5 natural mucus remedies to help you breathe clearly this season
In most parts of the country, allergy season is in full swing. If you don’t have allergies, there’s always the risk of a troublesome spring or summer cold. But, no matter which affliction your respiratory system ends up doing battle with, you’re going to have to deal with mucus.
Mucus definitely has the “yuck” factor, but it’s way more beneficial than most people realize. Mucus actually plays an important role in keeping us healthy by serving as our first line of defense against pathogens.
Mucus-producing tissues line the nose, mouth, throat, sinuses, lungs, and gastrointestinal tract. Mucus serves as a protective barrier over these surfaces. It prevents the tissues underneath from drying out, and it traps unwanted invaders like viruses, bacteria, dust, allergens, etc., so that they can’t get into your body.
Normally, we aren’t bothered by our body’s normal production of mucus. In fact, we barely even notice it…that is, until one wayward virus, bacterium, or other pathogen makes it past the mucus membrane and we end up sick.
When illness strikes—or when allergies or conditions such as acid reflux flare up—mucus becomes much more noticeable. Not only can these health issues throw the body’s mucus production into overdrive; they can cause a change in its consistency, making it thicker, stickier, sometimes runnier, and all-around annoying.
In most cases, the overproduction of mucus isn’t problematic and it’s best to let the body fight the bug or allergy off on its own. But if too much mucus is making life especially difficult, there are several drug-free, natural things you can try at home to thin out, loosen up, and “unload” the mucus.
Moist, humid air can help release mucus and clear up congestion. There are several ways to increase humidity. Probably the easiest is to use a cool mist humidifier, which you can leave on safely all day long. (To avoid mold and mildew buildup, follow instructions for proper cleaning.)
You can also turn your bathroom into a steamy sauna by running the hot water in the shower for a while, then stepping into the room. If you prefer not to waste water though, you can get the same effect by filling a large bowl with very hot water, leaning over the bowl, covering your head and the bowl with a towel to trap the steam, and breathing deeply through your nose.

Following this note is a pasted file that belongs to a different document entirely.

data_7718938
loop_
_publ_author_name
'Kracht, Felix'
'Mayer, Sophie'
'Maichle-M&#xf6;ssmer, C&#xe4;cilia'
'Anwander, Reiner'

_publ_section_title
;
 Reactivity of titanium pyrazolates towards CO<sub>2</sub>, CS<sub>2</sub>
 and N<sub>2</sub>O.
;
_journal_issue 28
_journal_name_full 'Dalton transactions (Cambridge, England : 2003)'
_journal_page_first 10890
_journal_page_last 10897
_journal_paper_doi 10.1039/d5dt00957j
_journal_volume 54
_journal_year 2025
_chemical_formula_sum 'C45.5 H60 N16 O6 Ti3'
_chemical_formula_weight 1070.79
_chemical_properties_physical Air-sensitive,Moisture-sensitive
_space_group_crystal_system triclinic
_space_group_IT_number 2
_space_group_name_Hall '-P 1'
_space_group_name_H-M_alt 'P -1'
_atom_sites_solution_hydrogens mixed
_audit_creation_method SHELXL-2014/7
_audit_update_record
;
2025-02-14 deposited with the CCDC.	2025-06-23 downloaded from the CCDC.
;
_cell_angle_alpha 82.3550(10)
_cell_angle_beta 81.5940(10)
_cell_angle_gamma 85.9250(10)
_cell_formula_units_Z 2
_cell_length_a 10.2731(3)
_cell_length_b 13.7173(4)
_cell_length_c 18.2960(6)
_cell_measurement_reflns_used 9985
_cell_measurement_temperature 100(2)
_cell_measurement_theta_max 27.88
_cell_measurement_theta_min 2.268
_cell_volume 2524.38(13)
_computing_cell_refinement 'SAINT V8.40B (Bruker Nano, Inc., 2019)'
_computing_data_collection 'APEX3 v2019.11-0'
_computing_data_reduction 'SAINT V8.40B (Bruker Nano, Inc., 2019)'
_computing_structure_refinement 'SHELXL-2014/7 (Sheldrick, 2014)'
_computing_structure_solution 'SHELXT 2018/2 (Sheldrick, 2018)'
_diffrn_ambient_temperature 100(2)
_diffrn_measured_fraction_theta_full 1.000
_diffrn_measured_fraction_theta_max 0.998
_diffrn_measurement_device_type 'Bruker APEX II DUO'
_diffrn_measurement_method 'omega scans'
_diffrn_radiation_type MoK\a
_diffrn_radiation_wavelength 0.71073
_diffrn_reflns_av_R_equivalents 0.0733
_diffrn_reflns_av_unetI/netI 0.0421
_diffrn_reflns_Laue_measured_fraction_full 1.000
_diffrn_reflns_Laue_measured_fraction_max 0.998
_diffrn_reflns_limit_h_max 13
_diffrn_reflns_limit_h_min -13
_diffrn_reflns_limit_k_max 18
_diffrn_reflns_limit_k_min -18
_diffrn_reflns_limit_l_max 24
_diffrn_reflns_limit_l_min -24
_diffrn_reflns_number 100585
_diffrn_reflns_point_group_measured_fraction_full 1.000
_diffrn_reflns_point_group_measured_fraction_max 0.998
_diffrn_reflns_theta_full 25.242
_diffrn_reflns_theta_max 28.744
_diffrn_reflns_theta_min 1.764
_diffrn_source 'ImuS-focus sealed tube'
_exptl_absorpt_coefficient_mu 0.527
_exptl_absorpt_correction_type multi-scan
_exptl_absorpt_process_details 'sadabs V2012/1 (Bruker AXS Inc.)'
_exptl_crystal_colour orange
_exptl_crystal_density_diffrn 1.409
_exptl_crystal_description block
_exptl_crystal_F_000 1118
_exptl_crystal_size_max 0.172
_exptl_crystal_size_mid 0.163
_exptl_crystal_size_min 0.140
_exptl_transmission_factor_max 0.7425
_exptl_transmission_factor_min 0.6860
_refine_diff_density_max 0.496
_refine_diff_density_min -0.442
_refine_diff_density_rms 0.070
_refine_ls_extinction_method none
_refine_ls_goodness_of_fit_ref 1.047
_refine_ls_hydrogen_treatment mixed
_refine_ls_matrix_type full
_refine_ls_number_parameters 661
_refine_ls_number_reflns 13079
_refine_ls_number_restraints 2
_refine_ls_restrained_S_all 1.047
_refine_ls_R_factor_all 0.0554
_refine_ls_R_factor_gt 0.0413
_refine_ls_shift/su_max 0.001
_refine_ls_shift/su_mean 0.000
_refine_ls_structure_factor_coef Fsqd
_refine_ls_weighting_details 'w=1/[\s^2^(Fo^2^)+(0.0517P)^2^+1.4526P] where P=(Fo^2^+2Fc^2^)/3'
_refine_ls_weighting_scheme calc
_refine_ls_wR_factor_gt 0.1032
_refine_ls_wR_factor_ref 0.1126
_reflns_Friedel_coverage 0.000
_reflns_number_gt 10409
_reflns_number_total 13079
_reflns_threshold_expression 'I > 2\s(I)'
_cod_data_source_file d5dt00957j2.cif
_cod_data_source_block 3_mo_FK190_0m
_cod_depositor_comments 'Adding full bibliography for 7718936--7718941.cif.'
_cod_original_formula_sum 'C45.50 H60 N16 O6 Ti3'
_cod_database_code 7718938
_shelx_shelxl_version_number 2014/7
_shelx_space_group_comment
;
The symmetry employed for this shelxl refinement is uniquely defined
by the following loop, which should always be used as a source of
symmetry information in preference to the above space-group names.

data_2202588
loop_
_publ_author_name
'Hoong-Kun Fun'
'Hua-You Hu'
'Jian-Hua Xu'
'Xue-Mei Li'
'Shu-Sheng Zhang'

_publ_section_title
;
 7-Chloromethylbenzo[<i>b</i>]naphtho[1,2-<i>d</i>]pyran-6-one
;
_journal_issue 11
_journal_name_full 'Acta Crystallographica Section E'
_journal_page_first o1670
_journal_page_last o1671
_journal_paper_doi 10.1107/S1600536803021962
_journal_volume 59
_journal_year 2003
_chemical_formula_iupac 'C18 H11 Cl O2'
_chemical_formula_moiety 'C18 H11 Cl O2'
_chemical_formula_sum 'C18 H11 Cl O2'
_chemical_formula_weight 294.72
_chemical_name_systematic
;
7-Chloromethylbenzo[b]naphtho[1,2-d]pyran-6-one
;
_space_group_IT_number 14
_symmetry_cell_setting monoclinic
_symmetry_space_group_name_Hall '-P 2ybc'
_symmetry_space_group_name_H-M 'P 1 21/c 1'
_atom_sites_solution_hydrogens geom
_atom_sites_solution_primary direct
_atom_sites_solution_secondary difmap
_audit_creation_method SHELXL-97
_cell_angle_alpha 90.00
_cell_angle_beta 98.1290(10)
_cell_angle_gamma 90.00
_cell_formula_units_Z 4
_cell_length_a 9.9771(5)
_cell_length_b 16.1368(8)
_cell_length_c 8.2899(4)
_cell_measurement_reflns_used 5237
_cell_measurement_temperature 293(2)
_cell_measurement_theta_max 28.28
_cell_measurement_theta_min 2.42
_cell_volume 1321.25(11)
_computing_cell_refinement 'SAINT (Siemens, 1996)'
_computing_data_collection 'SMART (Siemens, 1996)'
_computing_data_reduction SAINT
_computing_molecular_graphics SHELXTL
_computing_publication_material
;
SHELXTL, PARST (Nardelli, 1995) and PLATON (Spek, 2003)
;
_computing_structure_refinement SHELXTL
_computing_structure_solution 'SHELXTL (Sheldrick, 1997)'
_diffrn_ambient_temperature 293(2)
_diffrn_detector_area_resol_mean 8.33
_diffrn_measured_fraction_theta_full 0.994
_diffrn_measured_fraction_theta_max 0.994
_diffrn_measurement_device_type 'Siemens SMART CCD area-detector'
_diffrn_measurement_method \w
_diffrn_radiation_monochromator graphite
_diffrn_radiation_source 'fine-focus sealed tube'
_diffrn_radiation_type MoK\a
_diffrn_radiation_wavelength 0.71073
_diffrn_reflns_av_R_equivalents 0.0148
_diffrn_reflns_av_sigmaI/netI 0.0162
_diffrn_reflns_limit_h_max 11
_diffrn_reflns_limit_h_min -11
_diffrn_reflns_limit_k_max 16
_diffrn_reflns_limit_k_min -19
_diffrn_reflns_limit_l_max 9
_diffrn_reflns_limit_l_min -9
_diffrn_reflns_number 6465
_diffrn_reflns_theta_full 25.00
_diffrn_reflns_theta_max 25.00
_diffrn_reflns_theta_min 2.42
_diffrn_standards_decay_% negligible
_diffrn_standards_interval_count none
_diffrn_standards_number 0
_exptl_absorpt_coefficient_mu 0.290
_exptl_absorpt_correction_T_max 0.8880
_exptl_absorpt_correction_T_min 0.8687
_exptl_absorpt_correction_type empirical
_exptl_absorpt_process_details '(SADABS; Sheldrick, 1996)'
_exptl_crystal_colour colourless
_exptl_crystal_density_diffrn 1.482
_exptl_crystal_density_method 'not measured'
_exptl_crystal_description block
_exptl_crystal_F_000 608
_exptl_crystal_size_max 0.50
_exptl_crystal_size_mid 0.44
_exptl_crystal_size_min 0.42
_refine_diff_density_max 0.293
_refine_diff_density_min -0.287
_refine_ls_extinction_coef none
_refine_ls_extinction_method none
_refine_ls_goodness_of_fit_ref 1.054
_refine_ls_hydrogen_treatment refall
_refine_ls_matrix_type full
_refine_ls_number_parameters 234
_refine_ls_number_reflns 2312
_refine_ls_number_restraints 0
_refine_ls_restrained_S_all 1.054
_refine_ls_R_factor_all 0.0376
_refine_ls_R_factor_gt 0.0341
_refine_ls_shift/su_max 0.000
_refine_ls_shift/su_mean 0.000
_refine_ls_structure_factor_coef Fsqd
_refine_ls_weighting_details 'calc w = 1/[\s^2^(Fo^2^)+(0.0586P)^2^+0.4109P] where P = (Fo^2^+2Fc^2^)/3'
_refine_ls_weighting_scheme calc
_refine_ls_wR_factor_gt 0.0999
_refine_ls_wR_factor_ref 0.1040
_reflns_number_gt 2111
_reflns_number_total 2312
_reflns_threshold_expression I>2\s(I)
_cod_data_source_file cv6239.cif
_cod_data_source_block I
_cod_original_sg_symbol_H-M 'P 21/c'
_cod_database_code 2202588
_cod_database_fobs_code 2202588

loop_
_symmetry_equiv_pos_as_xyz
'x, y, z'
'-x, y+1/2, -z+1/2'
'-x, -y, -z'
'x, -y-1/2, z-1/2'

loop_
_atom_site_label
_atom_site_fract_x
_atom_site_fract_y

Gargling warm salt water can help clear out any mucus that’s in the back of your throat. Simply dissolve ½ teaspoon of salt in one cup of warm filtered/distilled water. Take a sip, tilt your head back, gargle for 10–20 seconds (or as long as you can), then spit it out. Repeat as necessary.
Nasal irrigation using a saltwater rinse is an excellent way to remove mucus and any particles from your sinuses.
To make the rinse, mix eight ounces of warm distilled water (never use tap water!) with ¼ teaspoon of salt. Fill a bulb syringe or neti pot with the saltwater solution. Lean over the sink, tilt your head to one side, and gently insert the tip of the pot or syringe into your upper nostril.
Squeeze or pour the solution into your upper nostril and allow it to drain out of your lower nostril. Repeat on the other side, then blow your nose to fully clear your sinuses.
Don’t forget to clean your syringe or neti pot after use.
Certain essential oils can help to thin mucus so it can be more easily eliminated. Peppermint and eucalyptus are the most effective for this purpose.
You can use essential oils a few different ways. You can diffuse it into the air using an inexpensive diffuser.
You can add a couple drops into a hot bath, or apply it topically by mixing a drop or two with about 10–12 drops of a carrier oil like jojoba or coconut oil. If using a particular essential oil for the first time, apply the mixture to the inside of your forearm to make sure you don’t have a reaction from it. If you can tolerate it with no issue, apply it to your chest and breathe it in deeply to achieve the full therapeutic effect.
Of course, the old drugstore standby, Vicks VapoRub, contains eucalyptus. So, if you don’t have or use essential oils, head over to your nearest pharmacy and pick up this inexpensive, century-old remedy. Use as directed.
Believe it or not, certain foods have the power to thin and dry out excess mucus.
Ginger has been used for centuries as a natural decongestant, antiviral, and antibacterial. To use it for this purpose, steep a tablespoon of freshly cut ginger slices in hot water, and drink several times a day. Or you can simply chew on raw ginger throughout the day.